When you hear the word “ecovillage” you might think of a collection of rustic cabins on a rural farm. Or maybe you imagine a solar-powered suburb like the Ithaca Ecovillage in NY state. You might think living in an ecovillage is too remote or unaffordable.
But these days, you can find ecovillages in more places than ever – including the 40-member Los Angeles Ecovillage near downtown LA and the Le Case community in San Diego.
For two years, I lived in an urban ecovillage in SE Portland, OR, called Foster Village. Just 6 miles from the city center, 10-12 residents lived in three houses surrounding a central garden area. Fruit trees lined the sidewalks, and ducks and chickens roamed the alleyways.
In some ways it worked just like any other collective house: we bought food in bulk, shared meals together, and had meetings once per week. We worked with the homeowners to keep rents below market rates so that they were affordable for students and activists.
But we also had a focus on environmental sustainability: over the years, we installed solar panels, greywater systems, living roofs, and composting toilets.
The best part was that it was visible to the nearby community: parents walking down the street would hear our ducks and chickens and bring their kids into the yard to see them. Neighbors would ask to pick apples or cherries from our fruit trees. When we hosted workshops, a handy user’s guide instructed guests on how to use our composting toilet system.
Sometimes, it felt a little presumptuous to call ourselves an “ecovillage.” There were only a dozen of us, after all. We weren’t as high-tech or organized as some of the eco-communities I read about online or in Communities magazine. The Kailash Ecovillage, just a mile away from Fosterville, dwarfed us in size and publicity.
But the more that I talked with other communities about what we were doing, the more unique it seemed. Most ecovillages we knew of started from scratch – with investors and blueprints and a top-down plan. Aside from communities like N Street Cohousing in Davis, CA, many urban communities stopped at the nearest property line. It seemed uncommon to “retrofit” an ecovillage by knocking down fences on an existing urban lot.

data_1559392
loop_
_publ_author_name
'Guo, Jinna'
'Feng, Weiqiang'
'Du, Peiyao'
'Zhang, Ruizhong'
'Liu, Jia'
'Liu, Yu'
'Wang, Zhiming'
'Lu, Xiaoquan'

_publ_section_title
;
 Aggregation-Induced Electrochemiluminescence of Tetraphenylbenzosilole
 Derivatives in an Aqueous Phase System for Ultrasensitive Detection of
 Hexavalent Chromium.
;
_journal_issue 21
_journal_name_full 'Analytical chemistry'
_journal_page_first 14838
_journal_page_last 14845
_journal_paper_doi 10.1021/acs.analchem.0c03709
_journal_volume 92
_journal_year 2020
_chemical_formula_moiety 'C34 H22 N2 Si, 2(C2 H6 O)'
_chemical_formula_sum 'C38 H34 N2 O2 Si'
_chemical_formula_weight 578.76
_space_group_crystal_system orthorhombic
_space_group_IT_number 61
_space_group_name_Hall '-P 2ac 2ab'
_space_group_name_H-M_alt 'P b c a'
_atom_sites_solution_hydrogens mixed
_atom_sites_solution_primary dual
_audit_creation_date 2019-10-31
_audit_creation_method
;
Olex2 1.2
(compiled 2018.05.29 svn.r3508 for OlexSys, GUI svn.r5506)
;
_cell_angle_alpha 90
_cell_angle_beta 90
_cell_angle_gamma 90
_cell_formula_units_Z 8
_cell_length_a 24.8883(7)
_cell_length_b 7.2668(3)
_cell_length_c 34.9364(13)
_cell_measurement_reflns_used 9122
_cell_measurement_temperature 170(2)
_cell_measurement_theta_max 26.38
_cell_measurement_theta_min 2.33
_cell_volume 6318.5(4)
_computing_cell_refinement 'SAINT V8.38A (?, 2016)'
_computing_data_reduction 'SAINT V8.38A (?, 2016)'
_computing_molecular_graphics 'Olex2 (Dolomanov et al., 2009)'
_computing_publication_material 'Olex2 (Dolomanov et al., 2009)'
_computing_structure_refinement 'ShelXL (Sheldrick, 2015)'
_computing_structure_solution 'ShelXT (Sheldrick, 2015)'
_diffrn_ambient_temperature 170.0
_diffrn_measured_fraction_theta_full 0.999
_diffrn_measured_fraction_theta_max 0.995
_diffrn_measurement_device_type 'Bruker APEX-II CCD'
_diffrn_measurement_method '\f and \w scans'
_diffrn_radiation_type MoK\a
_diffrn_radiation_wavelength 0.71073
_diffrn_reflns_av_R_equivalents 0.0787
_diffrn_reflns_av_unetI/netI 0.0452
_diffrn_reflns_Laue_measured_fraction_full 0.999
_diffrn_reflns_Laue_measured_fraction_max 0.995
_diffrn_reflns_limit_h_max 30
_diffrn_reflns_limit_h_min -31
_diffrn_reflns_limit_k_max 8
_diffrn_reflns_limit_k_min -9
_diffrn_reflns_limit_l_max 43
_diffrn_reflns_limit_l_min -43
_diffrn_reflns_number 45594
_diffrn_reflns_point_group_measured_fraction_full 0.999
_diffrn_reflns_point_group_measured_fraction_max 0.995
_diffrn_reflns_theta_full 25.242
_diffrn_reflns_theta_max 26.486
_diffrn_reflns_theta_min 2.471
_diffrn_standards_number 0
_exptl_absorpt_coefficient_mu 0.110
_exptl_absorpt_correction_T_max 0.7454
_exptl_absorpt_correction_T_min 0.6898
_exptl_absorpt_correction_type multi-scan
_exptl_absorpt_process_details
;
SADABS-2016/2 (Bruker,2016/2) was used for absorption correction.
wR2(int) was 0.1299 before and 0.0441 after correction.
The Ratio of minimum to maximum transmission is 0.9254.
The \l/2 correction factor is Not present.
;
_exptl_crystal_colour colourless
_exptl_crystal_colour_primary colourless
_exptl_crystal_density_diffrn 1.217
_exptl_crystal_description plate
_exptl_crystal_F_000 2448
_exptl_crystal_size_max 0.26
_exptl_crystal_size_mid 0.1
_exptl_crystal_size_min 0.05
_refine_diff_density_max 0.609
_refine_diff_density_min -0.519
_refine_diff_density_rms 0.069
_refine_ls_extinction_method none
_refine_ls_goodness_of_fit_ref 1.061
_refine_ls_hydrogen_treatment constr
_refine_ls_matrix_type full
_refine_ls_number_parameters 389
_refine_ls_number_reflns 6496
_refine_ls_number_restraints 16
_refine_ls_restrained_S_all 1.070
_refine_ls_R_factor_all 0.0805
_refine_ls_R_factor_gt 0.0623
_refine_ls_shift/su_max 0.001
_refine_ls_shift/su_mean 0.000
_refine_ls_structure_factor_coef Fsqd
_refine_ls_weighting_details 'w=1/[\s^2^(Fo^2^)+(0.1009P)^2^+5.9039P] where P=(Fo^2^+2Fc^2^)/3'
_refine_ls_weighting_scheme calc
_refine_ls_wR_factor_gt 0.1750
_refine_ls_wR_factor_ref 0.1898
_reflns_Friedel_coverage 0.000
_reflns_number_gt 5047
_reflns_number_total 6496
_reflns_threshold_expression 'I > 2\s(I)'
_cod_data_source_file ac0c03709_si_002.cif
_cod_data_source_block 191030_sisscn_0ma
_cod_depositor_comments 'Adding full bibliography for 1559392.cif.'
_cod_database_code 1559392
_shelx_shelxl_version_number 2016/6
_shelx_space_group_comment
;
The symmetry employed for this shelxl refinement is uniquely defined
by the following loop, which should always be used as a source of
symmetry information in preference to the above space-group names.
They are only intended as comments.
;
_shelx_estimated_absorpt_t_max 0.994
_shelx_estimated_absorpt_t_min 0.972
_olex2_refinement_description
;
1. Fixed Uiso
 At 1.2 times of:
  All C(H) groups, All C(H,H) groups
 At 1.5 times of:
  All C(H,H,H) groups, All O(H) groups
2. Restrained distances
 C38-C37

There’s still much uncertainty around the future of Foster Village, and no guarantee it will survive the ups-and-downs of Portland’s precarious housing market. But urban ecovillages are springing up around the country. It’s exciting to hear about projects like the Avalon Ecovillage in Detroit and the Enright Ecovillage in Cincinnati.
In San Diego, the Le Case Ecovillage describes itself this way: “Although we lead a regular city life and hold traditional (more or less) jobs … our ecovillage is making strides to live more sustainably by making conscious and ethical choices by how we shop, reducing consumption, recycling what we cannot compost and making our community a more beautiful place.”
It’s important not to water down the term “ecovillage” and apply to any community with a slightly sustainable focus. But for communities like Le Case and Foster Village, the description seems appropriate. Thanks to projects like these, I’m hopeful that urban ecovillages will become even more visible and more widespread in years to come.